Polyps are abnormal growths of tissue that can occur in any organ, including the uterus. "When women have polyps in their uterus, they may experience staining before and after their period, which may make them seem longer. They may also experience spotting in between periods," Dr. Danzer says. Polyps are usually benign, but some can be cancerous, so it's important to get them checked out.

4. Changing Birth Control Method

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Certain birth control pills can impact frequency, duration, and flow levels of menstrual periods, according to Everyday Health. Changing your birth control can influence your bleed every month, which is a normal part of adjustment. Wait at least three cycles on your new birth control method for your period to adjust, but if you're uncomfortable or have any questions, touch base with your OB/GYN.

5. Sexually Transmitted Infections

Unusually long or painful periods or spotting between menstrual periods can be a symptom of an STI, according to American University. This bleeding may appear as one long period, but it could mean you have something like gonorrhea or chlamydia. Gonorrhea can cause bleeding between periods, painful urination, or pelvic pain, according to the Mayo Clinic, while chlamydia can include these symptoms plus unusual vaginal discharge, but also might not show any symptoms at all, according to Planned Parenthood.

Both of these infections are treatable, especially if caught early — talk to your doctor about the best course of treatment for you.

6. Miscarriages

A single, heavy, late period may be due to a miscarriage, says Mayo Clinic, which is a loss of an early pregnancy. Miscarriages occur in up to 20% of people who know they're pregnant, says the Mayo Clinic, but may be higher among people who do not know they're pregnant. If the timing is aligned with your regular period, a miscarriage is unlikely, but if there's a possibility you may have been pregnant, that may be why.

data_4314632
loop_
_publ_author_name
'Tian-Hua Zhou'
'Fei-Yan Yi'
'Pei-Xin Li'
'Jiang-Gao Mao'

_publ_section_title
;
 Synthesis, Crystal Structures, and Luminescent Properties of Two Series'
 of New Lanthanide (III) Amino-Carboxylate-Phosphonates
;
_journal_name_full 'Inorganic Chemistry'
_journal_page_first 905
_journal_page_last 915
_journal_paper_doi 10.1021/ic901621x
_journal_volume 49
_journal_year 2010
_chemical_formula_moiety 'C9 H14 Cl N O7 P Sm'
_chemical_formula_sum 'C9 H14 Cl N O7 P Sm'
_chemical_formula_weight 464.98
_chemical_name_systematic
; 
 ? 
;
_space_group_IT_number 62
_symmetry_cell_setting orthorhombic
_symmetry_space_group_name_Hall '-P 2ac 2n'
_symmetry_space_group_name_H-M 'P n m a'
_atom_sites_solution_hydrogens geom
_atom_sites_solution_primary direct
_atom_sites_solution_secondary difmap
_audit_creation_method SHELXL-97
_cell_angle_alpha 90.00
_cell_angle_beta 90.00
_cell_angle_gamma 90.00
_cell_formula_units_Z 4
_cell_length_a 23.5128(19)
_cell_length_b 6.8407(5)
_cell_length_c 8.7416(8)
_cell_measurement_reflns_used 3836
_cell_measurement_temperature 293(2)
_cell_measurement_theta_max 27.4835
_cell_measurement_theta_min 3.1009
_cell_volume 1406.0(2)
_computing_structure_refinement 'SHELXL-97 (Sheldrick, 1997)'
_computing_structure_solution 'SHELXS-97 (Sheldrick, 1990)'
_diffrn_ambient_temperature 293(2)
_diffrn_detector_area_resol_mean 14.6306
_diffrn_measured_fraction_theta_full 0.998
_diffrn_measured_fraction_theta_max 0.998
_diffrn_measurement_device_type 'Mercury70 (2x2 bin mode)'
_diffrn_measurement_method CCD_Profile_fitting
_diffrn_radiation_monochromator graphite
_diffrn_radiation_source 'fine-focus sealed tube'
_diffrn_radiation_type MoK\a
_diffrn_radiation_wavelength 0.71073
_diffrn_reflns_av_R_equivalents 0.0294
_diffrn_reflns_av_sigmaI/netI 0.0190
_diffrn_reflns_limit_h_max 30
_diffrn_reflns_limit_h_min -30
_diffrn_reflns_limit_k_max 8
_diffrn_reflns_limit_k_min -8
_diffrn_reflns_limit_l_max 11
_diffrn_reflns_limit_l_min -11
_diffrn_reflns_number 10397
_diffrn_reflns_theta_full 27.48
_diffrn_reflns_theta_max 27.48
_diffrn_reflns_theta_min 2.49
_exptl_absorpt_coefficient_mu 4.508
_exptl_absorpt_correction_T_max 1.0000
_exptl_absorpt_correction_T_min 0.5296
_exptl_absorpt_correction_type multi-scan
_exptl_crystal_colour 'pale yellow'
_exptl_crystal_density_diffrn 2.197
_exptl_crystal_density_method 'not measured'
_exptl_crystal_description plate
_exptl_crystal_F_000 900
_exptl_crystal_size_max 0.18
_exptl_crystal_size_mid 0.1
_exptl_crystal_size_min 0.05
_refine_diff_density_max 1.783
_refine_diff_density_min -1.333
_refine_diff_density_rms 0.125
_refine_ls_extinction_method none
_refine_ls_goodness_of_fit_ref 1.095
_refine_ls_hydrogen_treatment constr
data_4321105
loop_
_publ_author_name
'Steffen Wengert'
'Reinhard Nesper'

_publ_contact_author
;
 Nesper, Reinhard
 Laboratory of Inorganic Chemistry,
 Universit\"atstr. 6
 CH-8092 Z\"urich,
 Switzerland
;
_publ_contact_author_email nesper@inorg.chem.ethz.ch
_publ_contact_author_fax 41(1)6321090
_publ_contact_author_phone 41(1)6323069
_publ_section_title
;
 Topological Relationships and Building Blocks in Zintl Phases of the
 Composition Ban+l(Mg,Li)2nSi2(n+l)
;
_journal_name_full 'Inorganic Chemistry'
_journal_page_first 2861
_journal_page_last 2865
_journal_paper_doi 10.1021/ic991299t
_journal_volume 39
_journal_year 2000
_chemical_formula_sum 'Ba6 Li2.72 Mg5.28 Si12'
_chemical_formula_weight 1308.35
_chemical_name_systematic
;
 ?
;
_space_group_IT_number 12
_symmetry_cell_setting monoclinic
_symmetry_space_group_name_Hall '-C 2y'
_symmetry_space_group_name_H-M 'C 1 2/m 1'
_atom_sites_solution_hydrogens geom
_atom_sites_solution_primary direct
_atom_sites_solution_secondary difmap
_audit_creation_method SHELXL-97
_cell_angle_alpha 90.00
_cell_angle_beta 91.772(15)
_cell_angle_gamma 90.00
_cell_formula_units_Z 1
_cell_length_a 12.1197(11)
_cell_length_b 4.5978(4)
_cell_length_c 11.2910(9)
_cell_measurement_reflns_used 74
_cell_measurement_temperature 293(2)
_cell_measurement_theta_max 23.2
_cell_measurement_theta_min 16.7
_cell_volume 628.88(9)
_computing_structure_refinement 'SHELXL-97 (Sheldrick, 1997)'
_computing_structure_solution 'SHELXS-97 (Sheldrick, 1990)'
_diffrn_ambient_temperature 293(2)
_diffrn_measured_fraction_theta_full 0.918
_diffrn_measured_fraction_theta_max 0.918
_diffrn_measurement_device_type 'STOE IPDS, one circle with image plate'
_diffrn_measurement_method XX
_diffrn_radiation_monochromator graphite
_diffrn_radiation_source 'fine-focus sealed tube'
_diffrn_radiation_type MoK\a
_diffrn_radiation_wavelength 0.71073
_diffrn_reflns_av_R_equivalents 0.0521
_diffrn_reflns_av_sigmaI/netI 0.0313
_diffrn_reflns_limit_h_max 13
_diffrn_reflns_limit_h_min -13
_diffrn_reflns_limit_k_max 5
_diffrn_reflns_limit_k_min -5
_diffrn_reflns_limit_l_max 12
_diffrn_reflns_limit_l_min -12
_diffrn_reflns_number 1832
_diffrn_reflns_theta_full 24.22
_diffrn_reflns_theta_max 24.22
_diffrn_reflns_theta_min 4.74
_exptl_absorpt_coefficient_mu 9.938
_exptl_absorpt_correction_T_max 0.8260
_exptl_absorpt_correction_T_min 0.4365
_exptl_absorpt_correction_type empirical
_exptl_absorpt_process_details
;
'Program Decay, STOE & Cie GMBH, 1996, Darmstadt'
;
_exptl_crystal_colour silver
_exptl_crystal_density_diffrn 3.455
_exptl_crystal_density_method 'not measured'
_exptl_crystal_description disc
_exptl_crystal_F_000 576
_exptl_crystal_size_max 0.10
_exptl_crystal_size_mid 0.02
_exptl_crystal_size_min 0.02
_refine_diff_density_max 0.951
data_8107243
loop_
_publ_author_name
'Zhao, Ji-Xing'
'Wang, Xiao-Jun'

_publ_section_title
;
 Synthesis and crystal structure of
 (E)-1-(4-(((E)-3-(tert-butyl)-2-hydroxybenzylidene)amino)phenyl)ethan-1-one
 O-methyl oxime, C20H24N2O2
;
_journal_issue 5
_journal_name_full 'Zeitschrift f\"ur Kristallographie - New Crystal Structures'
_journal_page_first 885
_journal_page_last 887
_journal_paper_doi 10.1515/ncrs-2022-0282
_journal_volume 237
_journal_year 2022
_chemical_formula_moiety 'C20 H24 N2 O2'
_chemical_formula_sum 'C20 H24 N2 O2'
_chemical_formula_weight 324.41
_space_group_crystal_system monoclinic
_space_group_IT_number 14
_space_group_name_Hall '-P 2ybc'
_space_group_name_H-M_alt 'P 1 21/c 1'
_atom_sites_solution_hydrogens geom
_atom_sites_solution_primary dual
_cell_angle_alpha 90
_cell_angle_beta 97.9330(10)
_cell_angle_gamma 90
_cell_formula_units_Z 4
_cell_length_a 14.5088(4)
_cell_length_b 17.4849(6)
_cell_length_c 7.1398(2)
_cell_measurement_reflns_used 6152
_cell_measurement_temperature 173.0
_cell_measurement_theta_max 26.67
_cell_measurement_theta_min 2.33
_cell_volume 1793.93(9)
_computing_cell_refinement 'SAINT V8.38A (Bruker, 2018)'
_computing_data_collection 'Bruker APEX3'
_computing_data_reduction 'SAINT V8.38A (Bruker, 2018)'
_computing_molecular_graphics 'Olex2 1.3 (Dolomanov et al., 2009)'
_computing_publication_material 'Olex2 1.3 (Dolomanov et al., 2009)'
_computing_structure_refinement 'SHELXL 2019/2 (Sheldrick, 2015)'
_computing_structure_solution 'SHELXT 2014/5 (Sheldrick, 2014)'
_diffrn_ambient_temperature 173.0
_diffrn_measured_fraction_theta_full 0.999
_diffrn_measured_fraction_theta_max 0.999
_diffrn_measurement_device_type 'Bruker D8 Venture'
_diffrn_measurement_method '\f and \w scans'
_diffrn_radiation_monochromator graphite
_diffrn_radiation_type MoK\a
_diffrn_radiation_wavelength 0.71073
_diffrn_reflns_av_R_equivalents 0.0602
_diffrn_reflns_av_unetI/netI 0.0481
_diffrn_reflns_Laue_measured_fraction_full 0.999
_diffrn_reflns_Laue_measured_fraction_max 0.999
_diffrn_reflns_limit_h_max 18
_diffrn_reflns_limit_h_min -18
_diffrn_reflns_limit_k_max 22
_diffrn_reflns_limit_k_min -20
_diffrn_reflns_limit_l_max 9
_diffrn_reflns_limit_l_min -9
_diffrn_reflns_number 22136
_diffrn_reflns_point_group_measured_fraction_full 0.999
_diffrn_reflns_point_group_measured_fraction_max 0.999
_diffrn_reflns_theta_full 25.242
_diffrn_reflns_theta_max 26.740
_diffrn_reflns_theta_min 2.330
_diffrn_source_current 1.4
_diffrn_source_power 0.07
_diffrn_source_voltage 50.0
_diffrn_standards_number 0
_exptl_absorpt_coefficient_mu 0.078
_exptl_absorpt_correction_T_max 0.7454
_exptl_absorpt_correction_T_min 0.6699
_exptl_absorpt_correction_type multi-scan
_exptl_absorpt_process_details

7. Ovarian Cysts

Ovarian cysts are common, and can cause irregularly long menstrual bleeding during your cycle, according to the Center of Menstrual Disorders and Reproductive Choice. However, there's no reason to panic. Most are benign and they rarely are cancerous, but the larger ones can disrupt your normal flow. They usually disappear on their own, but go see your doctor, who can help assure you that your cyst is benign. If you have more than one cyst, you might have Polycistic Ovarian Syndrome (PCOS). It's an endocrine system disorder that can lead to heavy and irregular periods, according to Mayo Clinic. PCOS can lead to infertility later on, so it's important to diagnose it early so you can help treat it.

Periods can change all the time, for many different, complex reasons. If your period is suddenly abnormally long, don't panic. Just see your doctor, who can help find the root of your lengthy menstruation.

This post was originally published on August 8, 2016. It was updated on August 27, 2019.